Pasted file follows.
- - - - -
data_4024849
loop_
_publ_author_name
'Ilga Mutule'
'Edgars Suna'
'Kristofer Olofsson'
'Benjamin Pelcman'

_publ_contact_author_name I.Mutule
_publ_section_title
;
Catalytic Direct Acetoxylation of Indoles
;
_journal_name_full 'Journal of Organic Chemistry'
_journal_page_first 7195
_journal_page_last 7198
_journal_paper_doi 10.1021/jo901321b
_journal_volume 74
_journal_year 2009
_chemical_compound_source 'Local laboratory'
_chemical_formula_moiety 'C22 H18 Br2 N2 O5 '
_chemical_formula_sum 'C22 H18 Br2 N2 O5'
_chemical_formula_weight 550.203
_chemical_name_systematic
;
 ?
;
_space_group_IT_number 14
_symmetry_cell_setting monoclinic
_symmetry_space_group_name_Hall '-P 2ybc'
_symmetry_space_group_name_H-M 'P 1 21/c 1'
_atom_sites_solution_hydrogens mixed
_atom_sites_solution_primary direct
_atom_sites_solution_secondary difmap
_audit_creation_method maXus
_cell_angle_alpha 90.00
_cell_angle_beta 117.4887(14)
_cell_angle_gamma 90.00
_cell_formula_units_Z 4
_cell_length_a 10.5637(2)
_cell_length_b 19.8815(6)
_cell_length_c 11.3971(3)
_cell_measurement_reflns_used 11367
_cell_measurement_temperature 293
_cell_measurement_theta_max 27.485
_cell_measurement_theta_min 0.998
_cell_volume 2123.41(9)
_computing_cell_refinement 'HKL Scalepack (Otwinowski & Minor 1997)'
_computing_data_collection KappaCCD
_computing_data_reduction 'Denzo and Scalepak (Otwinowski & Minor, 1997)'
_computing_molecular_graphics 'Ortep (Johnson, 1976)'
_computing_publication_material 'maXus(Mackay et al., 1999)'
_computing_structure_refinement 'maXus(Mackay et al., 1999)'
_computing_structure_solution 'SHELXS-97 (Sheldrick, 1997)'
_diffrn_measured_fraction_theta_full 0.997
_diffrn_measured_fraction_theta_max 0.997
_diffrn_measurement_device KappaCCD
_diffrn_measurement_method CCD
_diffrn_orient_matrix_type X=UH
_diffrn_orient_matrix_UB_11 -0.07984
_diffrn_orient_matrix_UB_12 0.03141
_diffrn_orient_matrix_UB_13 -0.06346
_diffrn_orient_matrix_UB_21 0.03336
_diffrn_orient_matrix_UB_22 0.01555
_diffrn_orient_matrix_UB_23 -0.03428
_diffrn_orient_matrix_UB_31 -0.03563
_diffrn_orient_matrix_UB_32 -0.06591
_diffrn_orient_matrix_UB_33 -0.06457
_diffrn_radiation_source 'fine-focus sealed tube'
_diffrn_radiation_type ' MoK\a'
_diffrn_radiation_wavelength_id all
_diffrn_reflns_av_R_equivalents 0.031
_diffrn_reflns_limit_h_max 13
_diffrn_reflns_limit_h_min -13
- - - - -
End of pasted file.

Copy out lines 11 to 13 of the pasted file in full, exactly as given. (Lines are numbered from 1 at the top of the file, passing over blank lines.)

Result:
Catalytic Direct Acetoxylation of Indoles
;
_journal_name_full 'Journal of Organic Chemistry'